The 20-meter-high small hill that had formed at the open-cast mining dumpsite had suddenly sunk. Unsure of the reason behind the sudden caving-in, they immediately informed other villagers. In no time, word had traveled far, even drawing the attention of environment specialists and activists from outside town.

This mining dumpsite situated less than 500 meters outside of the Badi village in the coastal state of Gujarat has been a matter of serious concern ever since the Gujarat Power Corporation Limited began lignite mining work here in early 2017. The power plant is run by the Power Gujarat State Electricity Corporation Limited, which was previously known as the Bhavnagar Energy Company Ltd.

Vasudev Gohil, a 43-year-old resident of Badi village says that though the dumping site is technically situated outside the village, locals must pass the area on a daily basis.

"We are constantly on tenterhooks and looking for danger signs," he says. Indeed, their state of alert is how the sudden change in the shape of the dumpsite was noticed in the first place.

Can you trust environmental officials?

For someone visiting the place for the first time, the changes may not stand out. "But we have lived all our lives here, we know every little detail of this village. And when a 150-meter-long stretch cave-in by over 25-30 feet, the change can't be overlooked," Gohil adds.

This is not the first time that the dumpsite has worried local residents. Last November, a large part of the flattened part of the dumpsite had developed deep cracks and several flat areas had suddenly got elevated. While the officials had attributed this significant elevation to the high pressure of water in the upper strata of soil in the region, environment experts had pointed to seismic activities. The change is evident even today, nearly a year since it happened.

It could have sunk because of the rain.

After the recent incident, when the villagers raised an alarm and sent a written complaint to the regional Gujarat Pollution Control Board, an official visit to the site was arranged, along with the district administration and the mining department.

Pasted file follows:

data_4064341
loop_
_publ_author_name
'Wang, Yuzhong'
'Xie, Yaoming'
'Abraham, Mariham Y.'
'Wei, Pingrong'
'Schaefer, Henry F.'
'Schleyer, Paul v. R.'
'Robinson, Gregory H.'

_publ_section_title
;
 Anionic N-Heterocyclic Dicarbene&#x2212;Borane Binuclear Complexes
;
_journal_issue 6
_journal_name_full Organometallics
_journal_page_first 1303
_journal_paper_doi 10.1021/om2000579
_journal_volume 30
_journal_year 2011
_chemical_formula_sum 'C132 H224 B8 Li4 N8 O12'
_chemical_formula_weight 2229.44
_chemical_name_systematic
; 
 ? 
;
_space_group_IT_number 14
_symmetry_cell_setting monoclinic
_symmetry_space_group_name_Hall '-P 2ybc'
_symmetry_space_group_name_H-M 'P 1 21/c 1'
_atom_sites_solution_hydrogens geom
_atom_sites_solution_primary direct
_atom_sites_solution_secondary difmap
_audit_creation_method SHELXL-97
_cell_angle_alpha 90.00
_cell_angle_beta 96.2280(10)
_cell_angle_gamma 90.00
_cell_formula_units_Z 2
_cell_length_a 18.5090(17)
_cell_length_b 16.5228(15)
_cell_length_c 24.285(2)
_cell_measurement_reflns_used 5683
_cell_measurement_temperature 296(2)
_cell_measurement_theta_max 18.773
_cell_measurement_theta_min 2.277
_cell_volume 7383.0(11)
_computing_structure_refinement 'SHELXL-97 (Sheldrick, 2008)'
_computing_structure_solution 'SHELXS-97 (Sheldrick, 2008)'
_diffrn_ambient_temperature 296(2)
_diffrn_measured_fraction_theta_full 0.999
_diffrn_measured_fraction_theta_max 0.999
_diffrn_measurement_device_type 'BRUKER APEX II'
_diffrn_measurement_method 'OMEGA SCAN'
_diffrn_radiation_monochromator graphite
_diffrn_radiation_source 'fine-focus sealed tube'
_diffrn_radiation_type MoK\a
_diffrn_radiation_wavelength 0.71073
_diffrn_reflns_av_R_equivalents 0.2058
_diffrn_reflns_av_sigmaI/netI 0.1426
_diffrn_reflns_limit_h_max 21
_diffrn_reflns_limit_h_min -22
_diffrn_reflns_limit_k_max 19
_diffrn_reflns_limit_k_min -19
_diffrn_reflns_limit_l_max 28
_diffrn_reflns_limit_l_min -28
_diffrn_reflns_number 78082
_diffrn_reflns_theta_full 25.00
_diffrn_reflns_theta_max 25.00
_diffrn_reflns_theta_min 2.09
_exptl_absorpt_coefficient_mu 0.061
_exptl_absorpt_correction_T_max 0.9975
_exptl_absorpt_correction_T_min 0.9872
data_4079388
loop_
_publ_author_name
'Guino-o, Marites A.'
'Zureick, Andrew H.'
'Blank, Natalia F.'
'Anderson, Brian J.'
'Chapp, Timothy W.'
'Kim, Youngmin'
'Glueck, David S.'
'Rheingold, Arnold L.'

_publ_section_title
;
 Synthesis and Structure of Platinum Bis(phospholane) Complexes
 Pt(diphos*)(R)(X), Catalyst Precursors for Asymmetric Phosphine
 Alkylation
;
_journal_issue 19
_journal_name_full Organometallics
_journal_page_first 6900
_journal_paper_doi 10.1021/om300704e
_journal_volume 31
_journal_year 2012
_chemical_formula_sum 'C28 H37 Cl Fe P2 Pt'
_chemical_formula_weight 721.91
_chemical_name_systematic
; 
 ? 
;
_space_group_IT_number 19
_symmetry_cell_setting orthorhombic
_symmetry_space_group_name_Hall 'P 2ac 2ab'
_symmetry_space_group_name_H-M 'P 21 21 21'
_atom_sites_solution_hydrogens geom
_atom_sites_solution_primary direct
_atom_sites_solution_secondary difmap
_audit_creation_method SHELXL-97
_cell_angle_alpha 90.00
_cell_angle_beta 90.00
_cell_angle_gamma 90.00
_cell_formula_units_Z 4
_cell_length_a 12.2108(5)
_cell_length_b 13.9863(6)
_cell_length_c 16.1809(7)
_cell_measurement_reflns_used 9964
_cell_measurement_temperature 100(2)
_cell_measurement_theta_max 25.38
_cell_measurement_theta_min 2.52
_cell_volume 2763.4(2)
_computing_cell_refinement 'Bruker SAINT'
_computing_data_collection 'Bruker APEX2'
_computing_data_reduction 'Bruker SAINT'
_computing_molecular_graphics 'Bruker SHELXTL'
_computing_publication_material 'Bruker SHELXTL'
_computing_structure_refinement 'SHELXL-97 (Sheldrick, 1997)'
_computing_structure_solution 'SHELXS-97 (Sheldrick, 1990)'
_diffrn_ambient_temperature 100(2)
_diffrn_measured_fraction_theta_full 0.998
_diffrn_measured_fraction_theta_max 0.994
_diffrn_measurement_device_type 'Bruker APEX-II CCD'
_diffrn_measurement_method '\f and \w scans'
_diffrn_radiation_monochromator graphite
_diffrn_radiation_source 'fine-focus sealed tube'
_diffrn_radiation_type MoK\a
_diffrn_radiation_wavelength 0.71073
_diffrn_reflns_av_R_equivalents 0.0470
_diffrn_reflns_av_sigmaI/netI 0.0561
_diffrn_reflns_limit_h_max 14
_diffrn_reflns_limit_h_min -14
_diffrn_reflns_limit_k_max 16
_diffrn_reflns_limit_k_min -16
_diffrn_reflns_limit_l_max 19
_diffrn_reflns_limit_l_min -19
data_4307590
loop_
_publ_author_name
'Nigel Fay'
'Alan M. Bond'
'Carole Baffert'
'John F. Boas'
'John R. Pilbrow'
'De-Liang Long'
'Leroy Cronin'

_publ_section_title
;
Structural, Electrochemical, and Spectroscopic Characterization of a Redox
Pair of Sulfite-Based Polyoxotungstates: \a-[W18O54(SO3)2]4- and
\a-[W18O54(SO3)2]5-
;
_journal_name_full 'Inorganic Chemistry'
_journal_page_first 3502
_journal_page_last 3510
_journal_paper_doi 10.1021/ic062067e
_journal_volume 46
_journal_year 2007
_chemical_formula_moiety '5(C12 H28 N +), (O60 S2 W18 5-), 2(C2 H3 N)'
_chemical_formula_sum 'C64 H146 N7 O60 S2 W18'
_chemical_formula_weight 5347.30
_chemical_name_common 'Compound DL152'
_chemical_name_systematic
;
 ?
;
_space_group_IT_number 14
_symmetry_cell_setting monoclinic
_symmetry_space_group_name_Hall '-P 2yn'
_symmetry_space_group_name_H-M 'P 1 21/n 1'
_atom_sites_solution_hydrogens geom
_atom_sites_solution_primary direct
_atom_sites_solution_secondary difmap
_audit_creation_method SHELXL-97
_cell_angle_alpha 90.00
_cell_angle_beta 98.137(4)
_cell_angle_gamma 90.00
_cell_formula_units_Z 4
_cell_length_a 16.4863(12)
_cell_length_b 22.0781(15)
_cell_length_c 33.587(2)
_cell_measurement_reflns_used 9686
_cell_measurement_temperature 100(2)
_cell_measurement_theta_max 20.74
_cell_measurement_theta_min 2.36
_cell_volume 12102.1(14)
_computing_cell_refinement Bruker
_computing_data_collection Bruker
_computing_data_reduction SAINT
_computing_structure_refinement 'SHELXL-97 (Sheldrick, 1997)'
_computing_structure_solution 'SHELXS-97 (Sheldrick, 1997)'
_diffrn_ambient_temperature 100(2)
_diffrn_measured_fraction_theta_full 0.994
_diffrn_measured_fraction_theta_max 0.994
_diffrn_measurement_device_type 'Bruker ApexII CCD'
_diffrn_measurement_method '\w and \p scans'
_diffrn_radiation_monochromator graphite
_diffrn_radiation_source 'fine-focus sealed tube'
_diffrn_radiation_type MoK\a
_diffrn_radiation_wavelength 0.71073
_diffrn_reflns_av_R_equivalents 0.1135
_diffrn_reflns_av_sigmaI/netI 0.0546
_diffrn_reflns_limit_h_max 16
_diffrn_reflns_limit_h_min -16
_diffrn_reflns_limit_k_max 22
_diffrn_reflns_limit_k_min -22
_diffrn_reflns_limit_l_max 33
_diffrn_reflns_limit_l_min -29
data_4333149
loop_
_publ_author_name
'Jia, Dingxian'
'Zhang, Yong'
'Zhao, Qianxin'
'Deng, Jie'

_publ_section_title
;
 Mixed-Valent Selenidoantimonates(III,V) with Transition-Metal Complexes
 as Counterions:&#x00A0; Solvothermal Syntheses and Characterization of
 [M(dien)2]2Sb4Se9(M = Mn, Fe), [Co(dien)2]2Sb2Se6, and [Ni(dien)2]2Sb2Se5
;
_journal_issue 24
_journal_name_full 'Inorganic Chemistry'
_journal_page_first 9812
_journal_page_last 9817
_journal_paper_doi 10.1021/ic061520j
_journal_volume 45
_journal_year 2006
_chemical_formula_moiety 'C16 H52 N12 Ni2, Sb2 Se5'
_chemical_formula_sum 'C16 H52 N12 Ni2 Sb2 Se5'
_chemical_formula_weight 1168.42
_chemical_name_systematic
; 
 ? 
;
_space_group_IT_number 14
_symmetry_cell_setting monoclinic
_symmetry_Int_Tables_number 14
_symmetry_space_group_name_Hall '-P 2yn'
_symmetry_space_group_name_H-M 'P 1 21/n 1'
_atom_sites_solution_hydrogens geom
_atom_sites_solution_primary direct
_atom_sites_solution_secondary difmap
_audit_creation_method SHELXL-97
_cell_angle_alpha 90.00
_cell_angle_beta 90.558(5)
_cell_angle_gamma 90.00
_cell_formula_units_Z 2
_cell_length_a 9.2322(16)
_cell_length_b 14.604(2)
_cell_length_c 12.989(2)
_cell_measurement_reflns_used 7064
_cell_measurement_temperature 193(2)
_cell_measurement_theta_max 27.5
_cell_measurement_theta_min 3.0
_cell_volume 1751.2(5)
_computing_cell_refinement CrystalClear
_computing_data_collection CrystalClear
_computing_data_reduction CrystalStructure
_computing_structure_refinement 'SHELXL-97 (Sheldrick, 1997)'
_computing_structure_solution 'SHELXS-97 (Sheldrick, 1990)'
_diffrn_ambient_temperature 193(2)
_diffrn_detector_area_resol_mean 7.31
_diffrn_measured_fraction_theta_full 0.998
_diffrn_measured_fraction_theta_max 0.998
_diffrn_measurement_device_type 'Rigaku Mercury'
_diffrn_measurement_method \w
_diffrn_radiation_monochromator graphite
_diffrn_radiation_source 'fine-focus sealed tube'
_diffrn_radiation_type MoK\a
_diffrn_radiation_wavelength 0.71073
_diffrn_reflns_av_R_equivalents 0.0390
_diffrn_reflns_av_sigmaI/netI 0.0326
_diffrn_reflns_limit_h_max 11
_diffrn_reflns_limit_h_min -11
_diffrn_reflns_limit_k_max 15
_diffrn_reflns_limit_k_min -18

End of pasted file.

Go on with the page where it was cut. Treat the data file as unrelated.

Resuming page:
The regional pollution board officer Bhavnagar, A.G. Oza, insists the changes "aren't worrisome" and attributes it to the weather.

"The area received heavy rain this time. It is possible that the soil could have sunk in because of the rain," he tells The Wire. The Board, he says, along with the mining department, is now trying to assess if the caving-in had any impact on the ground surface.

"We visited the site as soon as a complaint was made. Samples have already been sent to the laboratory and we will have a clear idea only once the reports are made available," Oza adds.

Women from the Surkha village have to travel several kilometers to find potable water

Sukanya Shantha/The Wire

A questionable claim

That the dumpsite had sunk in was noticeable for at least three days between October 1 and 3, but Rohit Prajapati of an environmental watchdog group Paryavaran Suraksha Samiti, noted that it was not the first time.

"This is the third time in four years that something so strange is happening. It is a disaster in the making and the authorities ought to examine the root cause of the problem," Prajapati says, adding that the department has repeatedly failed to properly address the issue.

He also contests the GPCB's claim that excess rain could lead to something so drastic. "Then why was similar impact not seen on other dumping sites in the region? One cannot arrive at conclusions for geological changes without a deeper study of them," he says. "It can have deadly implications."